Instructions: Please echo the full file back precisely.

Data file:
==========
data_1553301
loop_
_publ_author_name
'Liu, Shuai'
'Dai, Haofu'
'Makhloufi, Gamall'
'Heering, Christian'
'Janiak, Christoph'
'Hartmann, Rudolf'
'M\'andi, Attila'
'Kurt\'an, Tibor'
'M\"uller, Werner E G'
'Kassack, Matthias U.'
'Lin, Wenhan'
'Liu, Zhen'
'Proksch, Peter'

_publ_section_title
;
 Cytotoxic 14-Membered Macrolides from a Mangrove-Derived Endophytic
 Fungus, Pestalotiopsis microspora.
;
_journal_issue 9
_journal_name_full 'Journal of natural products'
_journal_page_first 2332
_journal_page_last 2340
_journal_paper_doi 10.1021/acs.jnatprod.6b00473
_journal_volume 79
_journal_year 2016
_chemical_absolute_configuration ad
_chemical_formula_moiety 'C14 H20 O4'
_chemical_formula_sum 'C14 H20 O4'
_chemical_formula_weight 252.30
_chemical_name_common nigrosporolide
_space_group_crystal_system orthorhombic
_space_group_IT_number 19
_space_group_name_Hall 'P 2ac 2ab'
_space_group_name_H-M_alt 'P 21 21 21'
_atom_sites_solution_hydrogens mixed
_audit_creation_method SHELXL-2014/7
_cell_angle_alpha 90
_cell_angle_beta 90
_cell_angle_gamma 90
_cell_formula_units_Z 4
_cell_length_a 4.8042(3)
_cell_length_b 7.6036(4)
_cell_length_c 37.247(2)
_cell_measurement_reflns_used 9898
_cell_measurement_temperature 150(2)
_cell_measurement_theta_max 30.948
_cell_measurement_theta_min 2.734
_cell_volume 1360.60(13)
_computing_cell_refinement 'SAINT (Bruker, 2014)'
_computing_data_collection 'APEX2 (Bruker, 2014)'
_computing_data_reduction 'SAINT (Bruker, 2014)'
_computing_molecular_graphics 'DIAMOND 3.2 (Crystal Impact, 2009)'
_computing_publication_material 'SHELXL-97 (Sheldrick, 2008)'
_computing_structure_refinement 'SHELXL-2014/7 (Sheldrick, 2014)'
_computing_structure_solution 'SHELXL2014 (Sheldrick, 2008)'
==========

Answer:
data_1553301
loop_
_publ_author_name
'Liu, Shuai'
'Dai, Haofu'
'Makhloufi, Gamall'
'Heering, Christian'
'Janiak, Christoph'
'Hartmann, Rudolf'
'M\'andi, Attila'
'Kurt\'an, Tibor'
'M\"uller, Werner E G'
'Kassack, Matthias U.'
'Lin, Wenhan'
'Liu, Zhen'
'Proksch, Peter'

_publ_section_title
;
 Cytotoxic 14-Membered Macrolides from a Mangrove-Derived Endophytic
 Fungus, Pestalotiopsis microspora.
;
_journal_issue 9
_journal_name_full 'Journal of natural products'
_journal_page_first 2332
_journal_page_last 2340
_journal_paper_doi 10.1021/acs.jnatprod.6b00473
_journal_volume 79
_journal_year 2016
_chemical_absolute_configuration ad
_chemical_formula_moiety 'C14 H20 O4'
_chemical_formula_sum 'C14 H20 O4'
_chemical_formula_weight 252.30
_chemical_name_common nigrosporolide
_space_group_crystal_system orthorhombic
_space_group_IT_number 19
_space_group_name_Hall 'P 2ac 2ab'
_space_group_name_H-M_alt 'P 21 21 21'
_atom_sites_solution_hydrogens mixed
_audit_creation_method SHELXL-2014/7
_cell_angle_alpha 90
_cell_angle_beta 90
_cell_angle_gamma 90
_cell_formula_units_Z 4
_cell_length_a 4.8042(3)
_cell_length_b 7.6036(4)
_cell_length_c 37.247(2)
_cell_measurement_reflns_used 9898
_cell_measurement_temperature 150(2)
_cell_measurement_theta_max 30.948
_cell_measurement_theta_min 2.734
_cell_volume 1360.60(13)
_computing_cell_refinement 'SAINT (Bruker, 2014)'
_computing_data_collection 'APEX2 (Bruker, 2014)'
_computing_data_reduction 'SAINT (Bruker, 2014)'
_computing_molecular_graphics 'DIAMOND 3.2 (Crystal Impact, 2009)'
_computing_publication_material 'SHELXL-97 (Sheldrick, 2008)'
_computing_structure_refinement 'SHELXL-2014/7 (Sheldrick, 2014)'
_computing_structure_solution 'SHELXL2014 (Sheldrick, 2008)'